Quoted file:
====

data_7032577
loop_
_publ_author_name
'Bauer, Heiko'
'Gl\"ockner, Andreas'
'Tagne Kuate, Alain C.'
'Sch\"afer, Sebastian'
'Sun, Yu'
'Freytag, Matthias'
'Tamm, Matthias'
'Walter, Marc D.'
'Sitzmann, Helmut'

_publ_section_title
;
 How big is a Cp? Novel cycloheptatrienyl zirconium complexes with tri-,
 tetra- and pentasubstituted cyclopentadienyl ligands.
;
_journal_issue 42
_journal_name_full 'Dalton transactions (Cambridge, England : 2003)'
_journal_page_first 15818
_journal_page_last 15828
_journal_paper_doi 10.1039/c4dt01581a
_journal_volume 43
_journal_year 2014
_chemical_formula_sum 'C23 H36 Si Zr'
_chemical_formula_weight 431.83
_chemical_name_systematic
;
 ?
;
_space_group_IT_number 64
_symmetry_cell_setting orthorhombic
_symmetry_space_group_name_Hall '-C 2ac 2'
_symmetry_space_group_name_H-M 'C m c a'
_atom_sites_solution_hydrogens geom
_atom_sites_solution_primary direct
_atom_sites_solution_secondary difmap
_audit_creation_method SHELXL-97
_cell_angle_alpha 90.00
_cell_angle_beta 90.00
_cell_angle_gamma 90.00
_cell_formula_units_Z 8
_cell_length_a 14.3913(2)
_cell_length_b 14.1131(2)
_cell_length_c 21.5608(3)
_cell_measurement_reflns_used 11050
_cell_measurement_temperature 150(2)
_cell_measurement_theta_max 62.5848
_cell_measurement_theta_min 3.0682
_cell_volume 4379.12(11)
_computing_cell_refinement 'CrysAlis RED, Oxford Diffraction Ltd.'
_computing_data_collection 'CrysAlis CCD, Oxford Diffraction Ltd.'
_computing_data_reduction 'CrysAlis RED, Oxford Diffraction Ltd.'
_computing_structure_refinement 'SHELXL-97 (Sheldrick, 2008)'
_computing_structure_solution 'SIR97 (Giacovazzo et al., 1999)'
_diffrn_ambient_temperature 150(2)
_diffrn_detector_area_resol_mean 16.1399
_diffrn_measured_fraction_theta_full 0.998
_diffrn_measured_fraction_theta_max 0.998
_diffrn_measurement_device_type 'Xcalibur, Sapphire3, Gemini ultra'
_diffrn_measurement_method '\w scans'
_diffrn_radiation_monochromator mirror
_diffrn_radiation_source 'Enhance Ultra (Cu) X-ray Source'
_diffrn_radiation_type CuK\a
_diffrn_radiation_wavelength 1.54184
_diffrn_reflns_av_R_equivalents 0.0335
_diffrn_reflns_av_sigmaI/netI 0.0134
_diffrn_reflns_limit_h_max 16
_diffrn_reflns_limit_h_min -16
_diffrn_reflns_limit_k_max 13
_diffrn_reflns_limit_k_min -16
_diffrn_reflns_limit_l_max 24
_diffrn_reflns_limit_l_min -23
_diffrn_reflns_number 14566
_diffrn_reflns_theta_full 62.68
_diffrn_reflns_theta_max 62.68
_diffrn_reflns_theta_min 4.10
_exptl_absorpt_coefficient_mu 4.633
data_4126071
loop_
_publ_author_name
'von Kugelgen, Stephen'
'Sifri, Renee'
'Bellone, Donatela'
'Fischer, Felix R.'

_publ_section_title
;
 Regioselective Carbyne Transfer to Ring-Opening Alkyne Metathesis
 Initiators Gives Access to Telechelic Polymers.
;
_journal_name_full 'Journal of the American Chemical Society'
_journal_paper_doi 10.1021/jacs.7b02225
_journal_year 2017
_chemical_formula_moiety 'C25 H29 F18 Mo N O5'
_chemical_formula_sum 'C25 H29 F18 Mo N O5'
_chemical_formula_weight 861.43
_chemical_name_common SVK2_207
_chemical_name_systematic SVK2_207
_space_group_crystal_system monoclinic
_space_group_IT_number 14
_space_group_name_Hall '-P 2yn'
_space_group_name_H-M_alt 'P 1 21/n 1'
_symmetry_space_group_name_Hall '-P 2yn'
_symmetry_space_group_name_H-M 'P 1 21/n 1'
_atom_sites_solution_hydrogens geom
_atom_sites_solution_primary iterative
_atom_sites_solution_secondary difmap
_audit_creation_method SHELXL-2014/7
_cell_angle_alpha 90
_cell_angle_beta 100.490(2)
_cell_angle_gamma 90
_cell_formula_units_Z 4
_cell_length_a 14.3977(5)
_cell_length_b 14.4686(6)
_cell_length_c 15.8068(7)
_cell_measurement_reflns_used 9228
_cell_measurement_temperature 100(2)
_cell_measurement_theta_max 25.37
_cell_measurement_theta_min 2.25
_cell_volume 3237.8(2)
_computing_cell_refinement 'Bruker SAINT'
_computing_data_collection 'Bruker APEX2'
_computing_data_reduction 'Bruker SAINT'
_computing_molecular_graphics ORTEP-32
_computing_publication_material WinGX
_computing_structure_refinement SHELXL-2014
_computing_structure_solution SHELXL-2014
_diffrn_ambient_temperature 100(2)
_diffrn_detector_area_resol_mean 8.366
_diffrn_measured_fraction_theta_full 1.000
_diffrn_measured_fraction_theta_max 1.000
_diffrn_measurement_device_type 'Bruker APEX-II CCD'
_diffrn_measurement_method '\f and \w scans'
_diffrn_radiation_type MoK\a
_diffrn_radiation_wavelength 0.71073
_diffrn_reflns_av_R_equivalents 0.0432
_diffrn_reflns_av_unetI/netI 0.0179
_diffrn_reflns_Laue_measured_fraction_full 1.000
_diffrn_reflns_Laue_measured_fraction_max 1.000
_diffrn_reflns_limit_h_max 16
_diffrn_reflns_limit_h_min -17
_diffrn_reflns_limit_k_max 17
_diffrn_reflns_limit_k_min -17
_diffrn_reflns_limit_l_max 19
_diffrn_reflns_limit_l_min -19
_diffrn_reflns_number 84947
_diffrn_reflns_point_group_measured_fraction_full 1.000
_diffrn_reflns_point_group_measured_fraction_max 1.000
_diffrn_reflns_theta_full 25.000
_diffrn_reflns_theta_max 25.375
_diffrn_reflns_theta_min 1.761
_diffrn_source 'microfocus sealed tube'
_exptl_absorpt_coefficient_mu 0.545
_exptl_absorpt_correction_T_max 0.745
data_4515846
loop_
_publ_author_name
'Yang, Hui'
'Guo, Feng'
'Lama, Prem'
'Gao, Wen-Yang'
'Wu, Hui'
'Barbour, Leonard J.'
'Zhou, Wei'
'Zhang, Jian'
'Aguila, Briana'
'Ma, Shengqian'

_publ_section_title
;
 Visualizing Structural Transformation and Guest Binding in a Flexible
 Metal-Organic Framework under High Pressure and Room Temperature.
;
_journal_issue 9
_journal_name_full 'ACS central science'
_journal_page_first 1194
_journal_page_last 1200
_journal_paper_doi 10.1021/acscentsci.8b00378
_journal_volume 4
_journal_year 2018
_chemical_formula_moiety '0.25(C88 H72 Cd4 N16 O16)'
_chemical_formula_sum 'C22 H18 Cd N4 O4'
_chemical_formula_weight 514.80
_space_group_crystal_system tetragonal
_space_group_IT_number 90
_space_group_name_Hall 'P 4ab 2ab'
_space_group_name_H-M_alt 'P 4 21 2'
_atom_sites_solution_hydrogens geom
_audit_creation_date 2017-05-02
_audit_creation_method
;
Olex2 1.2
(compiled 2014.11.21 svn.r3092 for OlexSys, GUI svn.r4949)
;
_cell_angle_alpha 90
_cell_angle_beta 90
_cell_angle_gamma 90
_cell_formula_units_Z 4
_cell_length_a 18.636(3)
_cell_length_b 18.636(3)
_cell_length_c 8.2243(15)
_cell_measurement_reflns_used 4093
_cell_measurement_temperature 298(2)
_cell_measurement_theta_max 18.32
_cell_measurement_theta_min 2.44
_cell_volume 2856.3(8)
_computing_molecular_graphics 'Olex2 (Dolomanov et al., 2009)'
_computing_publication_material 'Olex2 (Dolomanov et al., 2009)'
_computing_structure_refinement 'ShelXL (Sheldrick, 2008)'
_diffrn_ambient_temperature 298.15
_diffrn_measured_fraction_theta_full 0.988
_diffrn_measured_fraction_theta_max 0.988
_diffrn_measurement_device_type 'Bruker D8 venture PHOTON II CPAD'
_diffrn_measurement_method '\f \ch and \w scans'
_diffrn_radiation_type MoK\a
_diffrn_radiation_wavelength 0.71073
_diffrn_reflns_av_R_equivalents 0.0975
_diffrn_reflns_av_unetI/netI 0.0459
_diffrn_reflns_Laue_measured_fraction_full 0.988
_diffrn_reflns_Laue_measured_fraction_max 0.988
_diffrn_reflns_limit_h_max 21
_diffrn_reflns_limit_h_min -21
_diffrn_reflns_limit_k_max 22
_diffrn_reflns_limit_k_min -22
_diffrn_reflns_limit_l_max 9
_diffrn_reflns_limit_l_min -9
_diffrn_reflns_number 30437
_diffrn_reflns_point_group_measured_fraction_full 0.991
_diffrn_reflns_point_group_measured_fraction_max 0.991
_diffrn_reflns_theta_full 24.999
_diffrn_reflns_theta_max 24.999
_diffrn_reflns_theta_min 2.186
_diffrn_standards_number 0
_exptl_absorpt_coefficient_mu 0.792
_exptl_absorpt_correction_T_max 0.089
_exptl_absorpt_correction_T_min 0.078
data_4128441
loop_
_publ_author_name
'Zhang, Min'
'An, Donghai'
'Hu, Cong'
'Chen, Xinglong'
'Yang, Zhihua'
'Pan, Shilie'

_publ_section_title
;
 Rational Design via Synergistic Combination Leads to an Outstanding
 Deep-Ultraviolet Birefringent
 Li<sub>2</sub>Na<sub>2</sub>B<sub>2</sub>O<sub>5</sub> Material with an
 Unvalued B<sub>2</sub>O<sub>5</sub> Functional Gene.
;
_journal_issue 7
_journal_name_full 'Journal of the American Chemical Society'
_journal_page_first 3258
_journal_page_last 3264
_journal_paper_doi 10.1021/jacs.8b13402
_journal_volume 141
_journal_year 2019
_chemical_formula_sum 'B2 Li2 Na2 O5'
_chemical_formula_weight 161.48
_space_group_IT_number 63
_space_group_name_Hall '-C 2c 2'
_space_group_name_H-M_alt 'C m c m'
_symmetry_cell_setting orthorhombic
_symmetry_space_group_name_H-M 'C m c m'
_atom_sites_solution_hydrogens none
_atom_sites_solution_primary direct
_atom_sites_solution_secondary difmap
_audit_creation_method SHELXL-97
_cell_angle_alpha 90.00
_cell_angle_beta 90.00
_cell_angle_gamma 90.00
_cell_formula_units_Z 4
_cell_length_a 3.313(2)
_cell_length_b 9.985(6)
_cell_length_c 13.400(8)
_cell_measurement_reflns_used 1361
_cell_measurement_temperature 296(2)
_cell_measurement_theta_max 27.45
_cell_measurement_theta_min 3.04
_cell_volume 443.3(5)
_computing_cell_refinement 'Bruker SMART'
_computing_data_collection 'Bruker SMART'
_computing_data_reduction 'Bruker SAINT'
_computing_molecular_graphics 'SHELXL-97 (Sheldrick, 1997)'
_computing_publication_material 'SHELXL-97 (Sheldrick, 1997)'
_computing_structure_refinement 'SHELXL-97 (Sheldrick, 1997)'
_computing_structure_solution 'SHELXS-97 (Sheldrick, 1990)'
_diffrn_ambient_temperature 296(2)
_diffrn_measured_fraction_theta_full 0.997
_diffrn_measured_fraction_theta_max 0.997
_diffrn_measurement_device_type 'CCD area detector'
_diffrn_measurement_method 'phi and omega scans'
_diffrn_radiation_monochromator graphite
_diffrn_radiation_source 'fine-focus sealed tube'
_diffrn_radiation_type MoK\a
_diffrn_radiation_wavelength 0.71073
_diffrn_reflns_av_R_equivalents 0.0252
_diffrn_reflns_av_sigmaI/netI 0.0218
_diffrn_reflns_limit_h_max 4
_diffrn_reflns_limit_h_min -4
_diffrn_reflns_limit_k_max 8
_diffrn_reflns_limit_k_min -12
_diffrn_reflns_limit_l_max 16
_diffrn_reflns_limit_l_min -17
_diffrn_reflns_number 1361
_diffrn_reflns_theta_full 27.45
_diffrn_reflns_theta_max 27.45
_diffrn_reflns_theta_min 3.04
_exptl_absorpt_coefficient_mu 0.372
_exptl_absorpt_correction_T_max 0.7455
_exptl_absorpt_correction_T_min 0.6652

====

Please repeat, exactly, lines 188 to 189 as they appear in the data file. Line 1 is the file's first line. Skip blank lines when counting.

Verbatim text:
_audit_creation_date 2017-05-02
_audit_creation_method